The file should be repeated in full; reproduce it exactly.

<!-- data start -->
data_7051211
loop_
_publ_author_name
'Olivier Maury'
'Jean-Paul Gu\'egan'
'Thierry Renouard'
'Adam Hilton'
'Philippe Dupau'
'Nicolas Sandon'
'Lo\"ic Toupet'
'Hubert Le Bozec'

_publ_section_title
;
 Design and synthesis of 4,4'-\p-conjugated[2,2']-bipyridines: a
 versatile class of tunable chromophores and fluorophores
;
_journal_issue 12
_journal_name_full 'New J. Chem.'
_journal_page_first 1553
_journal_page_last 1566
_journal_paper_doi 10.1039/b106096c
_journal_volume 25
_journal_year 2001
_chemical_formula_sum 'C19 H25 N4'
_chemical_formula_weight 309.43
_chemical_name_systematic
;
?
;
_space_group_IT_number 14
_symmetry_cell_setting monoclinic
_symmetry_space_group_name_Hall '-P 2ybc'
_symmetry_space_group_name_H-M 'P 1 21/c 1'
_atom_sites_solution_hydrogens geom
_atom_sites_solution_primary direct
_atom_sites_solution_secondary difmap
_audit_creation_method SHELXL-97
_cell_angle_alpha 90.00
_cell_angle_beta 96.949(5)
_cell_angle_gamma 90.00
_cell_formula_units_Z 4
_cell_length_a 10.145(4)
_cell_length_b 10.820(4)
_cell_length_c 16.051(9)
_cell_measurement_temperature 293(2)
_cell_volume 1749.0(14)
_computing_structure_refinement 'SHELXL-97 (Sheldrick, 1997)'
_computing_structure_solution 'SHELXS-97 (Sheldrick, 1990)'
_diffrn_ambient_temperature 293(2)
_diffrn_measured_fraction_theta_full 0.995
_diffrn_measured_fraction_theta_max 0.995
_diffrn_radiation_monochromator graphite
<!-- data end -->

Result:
data_7051211
loop_
_publ_author_name
'Olivier Maury'
'Jean-Paul Gu\'egan'
'Thierry Renouard'
'Adam Hilton'
'Philippe Dupau'
'Nicolas Sandon'
'Lo\"ic Toupet'
'Hubert Le Bozec'

_publ_section_title
;
 Design and synthesis of 4,4'-\p-conjugated[2,2']-bipyridines: a
 versatile class of tunable chromophores and fluorophores
;
_journal_issue 12
_journal_name_full 'New J. Chem.'
_journal_page_first 1553
_journal_page_last 1566
_journal_paper_doi 10.1039/b106096c
_journal_volume 25
_journal_year 2001
_chemical_formula_sum 'C19 H25 N4'
_chemical_formula_weight 309.43
_chemical_name_systematic
;
?
;
_space_group_IT_number 14
_symmetry_cell_setting monoclinic
_symmetry_space_group_name_Hall '-P 2ybc'
_symmetry_space_group_name_H-M 'P 1 21/c 1'
_atom_sites_solution_hydrogens geom
_atom_sites_solution_primary direct
_atom_sites_solution_secondary difmap
_audit_creation_method SHELXL-97
_cell_angle_alpha 90.00
_cell_angle_beta 96.949(5)
_cell_angle_gamma 90.00
_cell_formula_units_Z 4
_cell_length_a 10.145(4)
_cell_length_b 10.820(4)
_cell_length_c 16.051(9)
_cell_measurement_temperature 293(2)
_cell_volume 1749.0(14)
_computing_structure_refinement 'SHELXL-97 (Sheldrick, 1997)'
_computing_structure_solution 'SHELXS-97 (Sheldrick, 1990)'
_diffrn_ambient_temperature 293(2)
_diffrn_measured_fraction_theta_full 0.995
_diffrn_measured_fraction_theta_max 0.995
_diffrn_radiation_monochromator graphite